"I was very fast and there was a lot of wind from the back side," Maier told reporters afterward. "I went up in the air and was looking at the sky. I looked down at the snow and waited for the crash."

The sheer brutality of the moment and Maier's ability to rebound and capture gold would earn him a Sports Illustrated cover – an extreme rarity for a non-U.S. born skier – and a place in the hearts of fans worldwide. In one moment, he became a stunning example of resiliency both physically and mentally and would never come close to living up to his nickname as "The Herminator."

"That was awesome," Weibrecht said, recalling the first time he saw the crash. "The guy went down, landed and got up. Then he won two gold medals. How do you compete with that, you know?"

But Maier's pinwheel in Nagano is more than just a miraculous clip on YouTube. It's actually a prime example that illustrates how luck and some manipulation can make all the difference in a fall. Because while all crashes aren't controllable, elite skiers do have a highly tuned ability to sort out variables inside the millisecond when they lose control.

"It all goes in slow motion," said T.J. Lanning, a U.S. Skier whose run to Vancouver was halted by a fall on the World Cup circuit that dislocated his knee and fractured a vertebrae. "A crash I had in Kitzbuhel [Austria], where I injured my knee, when I watch it on video, it happened in just a few seconds. But when it was occurring, I had time to realize, 'OK, I just blew out my knee, now here comes the net – what can I do to not make this worse?' You're in the moment and the adrenaline is pumping. You're not really thinking about crashing. You're thinking about, 'How can I save this?'"

Many skiers say years of high speed training and falling teaches them adjustments that become almost unconscious reactions. And Maier illustrated some of them. Some of the important points that made the difference:

When Maier was launched in the air, he used a whirling, flapping motion with his arms and poles to try to maintain some balance while flying through the air. Although the tactic didn't work – his body was eventually totally inverted – it is an example of how skiers will attempt to right themselves as long as they have some control over their own balance.

As Lanning put it, "From the instant that you feel yourself catch an edge or you have any kind of inclination you might crash, you try and save it to the last possible second."

As Maier came to the ground, he lifted his skis into the air, keeping them from digging into the snow and turf. Some luck played into it as well, when he skis snapped off his boots from the force of the impact. But this is key for most skiers, who make keeping their skis up one the first priorities during a fall. The tactic keeps the skis from catching into the ground and contorting a knee – something that is a primary factor in the massive amount of knee injuries suffered by Alpine skiers.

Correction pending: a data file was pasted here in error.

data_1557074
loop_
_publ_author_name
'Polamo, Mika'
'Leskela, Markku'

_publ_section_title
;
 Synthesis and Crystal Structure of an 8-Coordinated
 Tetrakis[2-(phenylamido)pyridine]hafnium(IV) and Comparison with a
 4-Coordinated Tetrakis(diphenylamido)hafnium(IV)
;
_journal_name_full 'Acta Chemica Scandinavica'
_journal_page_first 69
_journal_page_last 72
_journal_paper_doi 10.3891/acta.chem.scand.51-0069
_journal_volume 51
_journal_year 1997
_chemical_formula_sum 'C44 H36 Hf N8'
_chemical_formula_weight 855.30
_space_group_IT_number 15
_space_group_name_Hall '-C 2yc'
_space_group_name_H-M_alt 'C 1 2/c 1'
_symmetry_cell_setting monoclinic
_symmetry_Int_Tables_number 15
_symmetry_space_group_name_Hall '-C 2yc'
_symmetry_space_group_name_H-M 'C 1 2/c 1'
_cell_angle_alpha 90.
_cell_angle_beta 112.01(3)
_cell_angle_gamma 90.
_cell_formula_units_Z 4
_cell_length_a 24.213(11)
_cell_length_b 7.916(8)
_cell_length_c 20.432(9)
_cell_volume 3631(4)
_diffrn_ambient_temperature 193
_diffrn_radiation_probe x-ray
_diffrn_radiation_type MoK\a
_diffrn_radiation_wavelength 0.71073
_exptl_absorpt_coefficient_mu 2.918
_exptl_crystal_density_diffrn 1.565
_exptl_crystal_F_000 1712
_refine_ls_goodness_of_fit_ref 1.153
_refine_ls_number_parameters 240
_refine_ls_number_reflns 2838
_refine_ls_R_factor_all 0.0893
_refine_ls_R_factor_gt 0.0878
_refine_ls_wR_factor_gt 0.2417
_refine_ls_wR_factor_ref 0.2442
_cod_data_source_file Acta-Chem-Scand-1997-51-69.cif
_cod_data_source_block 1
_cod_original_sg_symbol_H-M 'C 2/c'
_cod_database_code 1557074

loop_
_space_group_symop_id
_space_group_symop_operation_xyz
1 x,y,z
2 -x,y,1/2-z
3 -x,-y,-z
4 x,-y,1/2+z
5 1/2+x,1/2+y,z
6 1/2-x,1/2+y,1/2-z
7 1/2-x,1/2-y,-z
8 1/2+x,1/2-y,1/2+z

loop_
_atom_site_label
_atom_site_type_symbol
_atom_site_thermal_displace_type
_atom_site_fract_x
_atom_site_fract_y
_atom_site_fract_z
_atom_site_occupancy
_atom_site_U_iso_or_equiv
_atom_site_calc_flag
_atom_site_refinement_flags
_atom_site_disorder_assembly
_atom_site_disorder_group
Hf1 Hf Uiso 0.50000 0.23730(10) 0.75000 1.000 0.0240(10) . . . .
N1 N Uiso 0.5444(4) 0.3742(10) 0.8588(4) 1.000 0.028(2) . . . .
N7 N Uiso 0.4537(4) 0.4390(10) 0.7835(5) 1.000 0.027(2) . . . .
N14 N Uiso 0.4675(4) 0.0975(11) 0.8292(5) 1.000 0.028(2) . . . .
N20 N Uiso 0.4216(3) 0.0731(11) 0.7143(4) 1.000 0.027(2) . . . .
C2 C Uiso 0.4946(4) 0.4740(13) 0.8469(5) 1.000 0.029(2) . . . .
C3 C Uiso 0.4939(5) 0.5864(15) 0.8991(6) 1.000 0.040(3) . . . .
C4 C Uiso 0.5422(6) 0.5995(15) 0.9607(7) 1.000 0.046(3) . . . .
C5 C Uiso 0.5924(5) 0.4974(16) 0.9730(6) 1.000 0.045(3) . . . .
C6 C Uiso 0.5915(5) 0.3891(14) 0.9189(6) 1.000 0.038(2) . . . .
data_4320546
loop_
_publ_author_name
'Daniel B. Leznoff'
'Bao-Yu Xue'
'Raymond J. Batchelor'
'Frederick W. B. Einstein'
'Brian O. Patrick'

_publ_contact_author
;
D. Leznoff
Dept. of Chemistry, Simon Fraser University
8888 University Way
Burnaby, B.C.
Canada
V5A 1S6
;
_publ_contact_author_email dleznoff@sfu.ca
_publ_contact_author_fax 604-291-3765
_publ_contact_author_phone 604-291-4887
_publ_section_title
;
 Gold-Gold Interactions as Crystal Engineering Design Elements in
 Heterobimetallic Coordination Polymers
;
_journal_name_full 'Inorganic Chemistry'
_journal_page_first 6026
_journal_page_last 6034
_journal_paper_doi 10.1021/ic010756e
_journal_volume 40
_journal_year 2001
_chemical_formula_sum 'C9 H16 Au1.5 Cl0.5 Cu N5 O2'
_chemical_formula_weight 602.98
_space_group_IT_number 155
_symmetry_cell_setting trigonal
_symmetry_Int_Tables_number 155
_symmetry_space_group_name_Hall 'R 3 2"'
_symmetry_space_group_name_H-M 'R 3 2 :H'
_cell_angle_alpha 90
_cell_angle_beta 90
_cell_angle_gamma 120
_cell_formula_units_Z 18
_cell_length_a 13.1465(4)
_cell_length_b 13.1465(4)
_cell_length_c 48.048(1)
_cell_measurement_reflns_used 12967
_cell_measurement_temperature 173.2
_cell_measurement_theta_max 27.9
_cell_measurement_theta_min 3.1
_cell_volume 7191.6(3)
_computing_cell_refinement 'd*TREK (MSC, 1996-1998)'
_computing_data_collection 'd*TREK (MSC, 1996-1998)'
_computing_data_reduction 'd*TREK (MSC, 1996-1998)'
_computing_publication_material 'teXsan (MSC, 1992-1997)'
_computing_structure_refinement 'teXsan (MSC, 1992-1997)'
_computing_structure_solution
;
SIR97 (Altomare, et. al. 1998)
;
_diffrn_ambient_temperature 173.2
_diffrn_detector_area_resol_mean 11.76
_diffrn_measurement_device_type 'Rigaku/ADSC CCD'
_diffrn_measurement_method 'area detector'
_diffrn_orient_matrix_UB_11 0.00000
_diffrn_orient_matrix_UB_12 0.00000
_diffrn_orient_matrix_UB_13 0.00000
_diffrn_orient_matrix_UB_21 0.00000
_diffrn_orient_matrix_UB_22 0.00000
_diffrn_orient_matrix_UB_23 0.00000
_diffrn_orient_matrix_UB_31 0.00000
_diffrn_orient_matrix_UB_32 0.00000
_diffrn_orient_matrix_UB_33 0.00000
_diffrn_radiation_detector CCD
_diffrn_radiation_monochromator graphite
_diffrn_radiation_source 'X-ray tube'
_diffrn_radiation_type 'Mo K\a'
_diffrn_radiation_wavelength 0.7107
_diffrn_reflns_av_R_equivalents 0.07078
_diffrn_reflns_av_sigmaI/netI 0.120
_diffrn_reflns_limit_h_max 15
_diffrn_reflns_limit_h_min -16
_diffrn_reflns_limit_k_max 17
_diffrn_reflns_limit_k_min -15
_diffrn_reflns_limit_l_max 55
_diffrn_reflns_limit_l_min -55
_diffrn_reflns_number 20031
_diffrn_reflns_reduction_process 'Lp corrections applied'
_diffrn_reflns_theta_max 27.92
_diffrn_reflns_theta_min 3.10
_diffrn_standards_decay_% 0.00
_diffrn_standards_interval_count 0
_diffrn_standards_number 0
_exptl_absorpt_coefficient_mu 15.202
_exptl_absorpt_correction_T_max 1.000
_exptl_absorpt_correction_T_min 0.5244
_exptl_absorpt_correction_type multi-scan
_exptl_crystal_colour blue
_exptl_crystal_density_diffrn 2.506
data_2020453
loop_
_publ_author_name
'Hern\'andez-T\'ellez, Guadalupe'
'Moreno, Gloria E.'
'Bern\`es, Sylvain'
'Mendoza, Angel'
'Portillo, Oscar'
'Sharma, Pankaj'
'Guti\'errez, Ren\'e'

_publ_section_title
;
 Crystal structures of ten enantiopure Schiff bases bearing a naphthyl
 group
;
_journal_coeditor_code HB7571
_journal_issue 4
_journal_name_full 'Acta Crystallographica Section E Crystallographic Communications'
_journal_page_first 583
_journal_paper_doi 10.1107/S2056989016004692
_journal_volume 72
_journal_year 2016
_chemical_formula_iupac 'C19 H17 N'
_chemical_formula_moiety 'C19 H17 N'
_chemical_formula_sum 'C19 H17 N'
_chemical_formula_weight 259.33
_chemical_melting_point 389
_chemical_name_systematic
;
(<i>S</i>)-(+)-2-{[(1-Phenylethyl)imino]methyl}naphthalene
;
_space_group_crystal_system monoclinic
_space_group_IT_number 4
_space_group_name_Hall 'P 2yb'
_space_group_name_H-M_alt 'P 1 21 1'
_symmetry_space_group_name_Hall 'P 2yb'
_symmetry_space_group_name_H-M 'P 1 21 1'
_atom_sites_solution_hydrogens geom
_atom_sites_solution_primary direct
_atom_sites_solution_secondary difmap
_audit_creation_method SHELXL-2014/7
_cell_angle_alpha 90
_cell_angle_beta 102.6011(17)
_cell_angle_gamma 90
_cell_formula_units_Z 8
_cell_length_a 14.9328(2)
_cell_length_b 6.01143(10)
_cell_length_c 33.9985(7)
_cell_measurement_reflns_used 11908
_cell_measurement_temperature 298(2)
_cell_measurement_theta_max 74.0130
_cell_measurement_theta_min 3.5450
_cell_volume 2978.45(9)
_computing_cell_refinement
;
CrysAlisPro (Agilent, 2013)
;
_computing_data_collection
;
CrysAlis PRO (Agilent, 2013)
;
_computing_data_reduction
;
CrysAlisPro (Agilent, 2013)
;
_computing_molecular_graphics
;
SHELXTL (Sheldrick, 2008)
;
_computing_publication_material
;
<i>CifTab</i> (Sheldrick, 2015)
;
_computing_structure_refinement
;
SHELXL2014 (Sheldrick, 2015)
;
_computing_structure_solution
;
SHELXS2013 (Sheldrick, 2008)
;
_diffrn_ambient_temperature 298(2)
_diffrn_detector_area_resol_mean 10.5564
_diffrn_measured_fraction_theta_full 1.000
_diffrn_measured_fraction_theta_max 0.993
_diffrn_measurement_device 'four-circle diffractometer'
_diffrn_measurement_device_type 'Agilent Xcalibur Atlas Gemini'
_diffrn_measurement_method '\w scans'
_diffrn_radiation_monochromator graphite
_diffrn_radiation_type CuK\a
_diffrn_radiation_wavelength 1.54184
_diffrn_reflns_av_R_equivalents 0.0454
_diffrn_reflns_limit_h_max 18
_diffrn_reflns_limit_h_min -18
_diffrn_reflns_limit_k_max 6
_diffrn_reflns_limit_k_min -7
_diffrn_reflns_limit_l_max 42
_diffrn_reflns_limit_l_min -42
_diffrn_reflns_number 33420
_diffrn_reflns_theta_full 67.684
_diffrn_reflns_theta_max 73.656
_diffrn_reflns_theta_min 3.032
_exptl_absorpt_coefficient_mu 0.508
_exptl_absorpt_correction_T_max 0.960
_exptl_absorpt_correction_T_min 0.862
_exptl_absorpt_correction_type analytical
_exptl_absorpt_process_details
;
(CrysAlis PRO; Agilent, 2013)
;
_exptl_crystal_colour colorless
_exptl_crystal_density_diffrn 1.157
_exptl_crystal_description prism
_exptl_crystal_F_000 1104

"If I can, I'll click off my skis so they don't catch in a fence," Ligety said. "Your skis can be really dangerous to you when you get into those situations. If they get caught anywhere, they'll blow out your knee like it's nothing."

Although it appeared to be sheer luck, Maier hit the initial set of netting with his back first, which is among the safest ways to roll into a fence, because it once again reduces the chance of a boot or ski getting caught and ripping ligaments. Maier went boots first into the second net, but was fortunate enough to not have either of his feet catch as he tumbled through.

There is a handful of other "don'ts" when falling that aren't illustrated. Coaches tell skiers not to attempt to get up during a fall, because it can cause a ski to catch, or bounce a knee into the face or jaw. And when falling, if possible, attempt to keep your body in alignment, lessening the likelihood of fractures or torn muscles, tendons and ligaments.

By no means does every skier follow a defined set of rules. Often, crashes come with no warning, and can't be managed in any way. But it's a very tangible – and in some ways, fruitful – part of the sport. As Street told Vonn, a measure of disaster can help the elite know where their line of control ends, and thus defines their ability to master it. And while you'd think most skiers wouldn't want to watch their own demise, that's not necessarily the case.

"Some guys don't watch their crashes, but I love watching mine," Weibrecht said. "They're awesome. It's almost as important to watch your crashes to see what you did wrong, as it is to watch a good run and see what you did right. I need to know both ends of the spectrum. … It helps me to make equipment changes and things like that. I think I've actually had stronger results from things that I've figured out from crashes."

Added U.S. skier Erik Fisher, "When you're pushing the envelope, you're eventually going to make a mistake. But to get better, you have to be willing to push like that and make those mistakes. Crashing is part of it. And crashing and walking away can be the difference in a career."